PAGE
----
May 29, 2014 The Honorable Andrew M. Cuomo Governor of New York State NYS State Capitol Building Albany, NY 12224 Acting Health Commissioner Howard A. Zucker New York State Department of Health Corning Tower Empire State Plaza, Albany, NY 12237 Dear Governor Cuomo and Acting Health Commissioner Zucker, We, the undersigned physicians, nurses, researchers and public health professionals, write to update you on the alarming trends in the data regarding the health and community impacts of drilling and fracking for natural gas. The totality of the science
which now encompasses hundreds of peer
shows that permitting fracking in New York would pose significant threats to the air, water, health and safety of New Yorkers. At the same time, new assessments from expert panels also make clear that fundamental data gaps remain and that the best imaginable regulatory frameworks fall far short of protecting our health and our environment. Concerned both by the rapidly expanding evidence of harm and by the uncertainties that remain, we urge you to adopt a concrete moratorium of at least three to five years while scientific and medical knowledge on the impacts of fracking continues to emerge. Many of us have previously submitted official comments that highlight various studies and data that raise a range of concerns about impacts to public health. In light of such concerns, New York has wisely maintained a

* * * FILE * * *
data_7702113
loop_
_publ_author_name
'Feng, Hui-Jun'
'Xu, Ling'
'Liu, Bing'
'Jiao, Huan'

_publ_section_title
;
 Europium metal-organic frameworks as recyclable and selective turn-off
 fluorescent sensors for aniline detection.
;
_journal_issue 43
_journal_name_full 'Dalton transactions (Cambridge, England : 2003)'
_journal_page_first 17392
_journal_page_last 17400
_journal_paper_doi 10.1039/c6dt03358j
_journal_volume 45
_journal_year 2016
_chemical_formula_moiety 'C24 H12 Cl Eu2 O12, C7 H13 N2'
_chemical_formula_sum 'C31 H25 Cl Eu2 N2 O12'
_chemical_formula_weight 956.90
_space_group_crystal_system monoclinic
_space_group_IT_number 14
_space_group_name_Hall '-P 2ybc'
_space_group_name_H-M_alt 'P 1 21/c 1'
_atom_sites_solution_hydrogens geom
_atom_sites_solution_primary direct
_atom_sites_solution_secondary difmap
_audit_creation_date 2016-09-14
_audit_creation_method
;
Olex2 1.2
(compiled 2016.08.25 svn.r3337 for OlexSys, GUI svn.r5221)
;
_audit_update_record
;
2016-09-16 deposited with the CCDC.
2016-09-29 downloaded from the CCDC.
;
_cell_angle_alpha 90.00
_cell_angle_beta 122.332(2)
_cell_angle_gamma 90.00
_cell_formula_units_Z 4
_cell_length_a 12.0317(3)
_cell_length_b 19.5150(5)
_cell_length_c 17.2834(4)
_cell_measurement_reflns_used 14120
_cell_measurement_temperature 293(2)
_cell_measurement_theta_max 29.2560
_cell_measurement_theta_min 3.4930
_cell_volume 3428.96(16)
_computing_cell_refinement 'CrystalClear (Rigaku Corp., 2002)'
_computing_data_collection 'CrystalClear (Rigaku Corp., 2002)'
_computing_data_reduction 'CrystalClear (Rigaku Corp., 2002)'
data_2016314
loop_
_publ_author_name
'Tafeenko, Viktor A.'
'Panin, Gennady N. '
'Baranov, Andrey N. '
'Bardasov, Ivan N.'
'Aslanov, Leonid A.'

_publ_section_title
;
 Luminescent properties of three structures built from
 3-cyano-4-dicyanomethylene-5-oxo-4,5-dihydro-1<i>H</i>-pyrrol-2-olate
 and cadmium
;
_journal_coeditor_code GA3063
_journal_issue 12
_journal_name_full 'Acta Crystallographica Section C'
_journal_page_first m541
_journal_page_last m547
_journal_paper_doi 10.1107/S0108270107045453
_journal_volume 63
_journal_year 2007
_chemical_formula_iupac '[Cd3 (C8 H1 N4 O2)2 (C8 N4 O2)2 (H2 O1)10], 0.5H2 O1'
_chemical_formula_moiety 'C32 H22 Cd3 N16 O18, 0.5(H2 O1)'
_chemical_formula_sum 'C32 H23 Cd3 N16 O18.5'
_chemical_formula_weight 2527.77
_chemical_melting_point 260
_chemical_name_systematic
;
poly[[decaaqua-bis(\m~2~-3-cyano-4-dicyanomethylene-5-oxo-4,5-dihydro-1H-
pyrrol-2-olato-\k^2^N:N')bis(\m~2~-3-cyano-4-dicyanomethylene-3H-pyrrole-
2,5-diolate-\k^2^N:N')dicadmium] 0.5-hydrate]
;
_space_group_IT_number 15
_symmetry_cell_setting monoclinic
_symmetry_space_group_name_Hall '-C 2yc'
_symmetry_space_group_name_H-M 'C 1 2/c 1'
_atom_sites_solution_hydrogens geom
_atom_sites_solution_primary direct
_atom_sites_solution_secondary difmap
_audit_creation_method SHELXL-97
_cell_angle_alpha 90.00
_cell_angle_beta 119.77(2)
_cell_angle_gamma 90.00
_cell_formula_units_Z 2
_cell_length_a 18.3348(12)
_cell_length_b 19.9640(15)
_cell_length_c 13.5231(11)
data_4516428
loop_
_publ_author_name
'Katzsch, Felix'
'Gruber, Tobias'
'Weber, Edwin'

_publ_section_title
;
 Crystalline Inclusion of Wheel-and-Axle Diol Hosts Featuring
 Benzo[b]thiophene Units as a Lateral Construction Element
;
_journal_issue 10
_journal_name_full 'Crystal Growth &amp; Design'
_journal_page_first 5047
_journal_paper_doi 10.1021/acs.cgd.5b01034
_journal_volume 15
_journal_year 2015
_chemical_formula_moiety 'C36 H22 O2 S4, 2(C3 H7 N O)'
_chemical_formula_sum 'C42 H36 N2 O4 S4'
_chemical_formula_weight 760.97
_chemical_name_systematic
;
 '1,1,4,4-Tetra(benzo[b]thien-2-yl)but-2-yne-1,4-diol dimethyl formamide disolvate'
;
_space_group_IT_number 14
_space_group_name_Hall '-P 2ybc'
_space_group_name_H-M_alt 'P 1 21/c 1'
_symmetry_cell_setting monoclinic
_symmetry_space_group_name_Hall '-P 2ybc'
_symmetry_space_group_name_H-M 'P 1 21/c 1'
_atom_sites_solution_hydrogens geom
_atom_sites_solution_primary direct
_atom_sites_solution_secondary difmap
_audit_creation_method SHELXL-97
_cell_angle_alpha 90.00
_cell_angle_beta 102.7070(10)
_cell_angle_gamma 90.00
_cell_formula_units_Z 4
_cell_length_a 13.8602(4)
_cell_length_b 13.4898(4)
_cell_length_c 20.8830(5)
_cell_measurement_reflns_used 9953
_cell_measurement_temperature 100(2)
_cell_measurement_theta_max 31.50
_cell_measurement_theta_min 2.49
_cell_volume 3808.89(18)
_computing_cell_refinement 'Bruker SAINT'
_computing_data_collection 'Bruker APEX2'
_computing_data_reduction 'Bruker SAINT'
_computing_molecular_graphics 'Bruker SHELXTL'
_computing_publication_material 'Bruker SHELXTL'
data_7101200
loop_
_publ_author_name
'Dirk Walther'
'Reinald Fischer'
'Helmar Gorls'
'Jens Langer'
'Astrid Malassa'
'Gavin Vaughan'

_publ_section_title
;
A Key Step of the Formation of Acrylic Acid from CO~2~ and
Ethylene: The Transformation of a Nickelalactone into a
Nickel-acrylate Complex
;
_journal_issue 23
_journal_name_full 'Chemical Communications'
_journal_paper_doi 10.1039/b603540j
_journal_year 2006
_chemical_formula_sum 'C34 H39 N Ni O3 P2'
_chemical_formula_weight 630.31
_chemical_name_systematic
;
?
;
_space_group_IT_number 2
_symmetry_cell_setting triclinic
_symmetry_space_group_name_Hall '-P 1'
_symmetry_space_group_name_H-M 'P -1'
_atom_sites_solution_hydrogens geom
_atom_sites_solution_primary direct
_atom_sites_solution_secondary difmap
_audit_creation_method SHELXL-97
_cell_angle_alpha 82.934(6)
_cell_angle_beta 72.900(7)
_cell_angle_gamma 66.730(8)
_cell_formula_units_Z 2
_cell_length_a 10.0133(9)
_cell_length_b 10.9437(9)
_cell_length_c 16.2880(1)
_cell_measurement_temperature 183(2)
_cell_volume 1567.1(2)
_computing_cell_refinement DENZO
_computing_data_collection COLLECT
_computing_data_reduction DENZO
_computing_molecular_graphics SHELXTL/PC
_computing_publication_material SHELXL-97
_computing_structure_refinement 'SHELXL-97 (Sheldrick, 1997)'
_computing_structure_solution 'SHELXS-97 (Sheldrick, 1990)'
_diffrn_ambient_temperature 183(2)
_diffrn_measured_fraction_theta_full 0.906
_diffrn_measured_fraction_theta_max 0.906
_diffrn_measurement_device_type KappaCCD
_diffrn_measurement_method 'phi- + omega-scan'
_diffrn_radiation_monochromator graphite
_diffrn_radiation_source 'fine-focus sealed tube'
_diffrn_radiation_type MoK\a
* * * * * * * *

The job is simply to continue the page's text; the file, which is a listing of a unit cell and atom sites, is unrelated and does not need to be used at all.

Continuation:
moratorium. However, since the close of the last public comment period, the body of scientific studies has approximately doubled in size. Moreover, the pace at which studies are emerging has accelerated: the number of studies on the health effects of fracking published in the first few months of 2014 exceed the sum total of those published in 2011 and 2012 combined. (Mobbs, 2014). All together, these new data reinforce the earlier evidence, reveal additional health problems associated with drilling and fracking operations, and expose intractable, irreversible problems. They also make clear that the relevant risks for harm have neither been fully identified nor adequately assessed. While the scope of concerns and new information is far greater than this letter can accommodate, trends in the data include the following:
Evidence linking water contamination to fracking
related activities is now indisputable.
An investigation by the Associated Press has confirmed cases of water contamination in Pennsylvania, Ohio, West Virginia, and Texas (Begos, 2014).
Fracking-related contaminants detected in water sources within the last twelve months include methane (Jackson et al., 2013),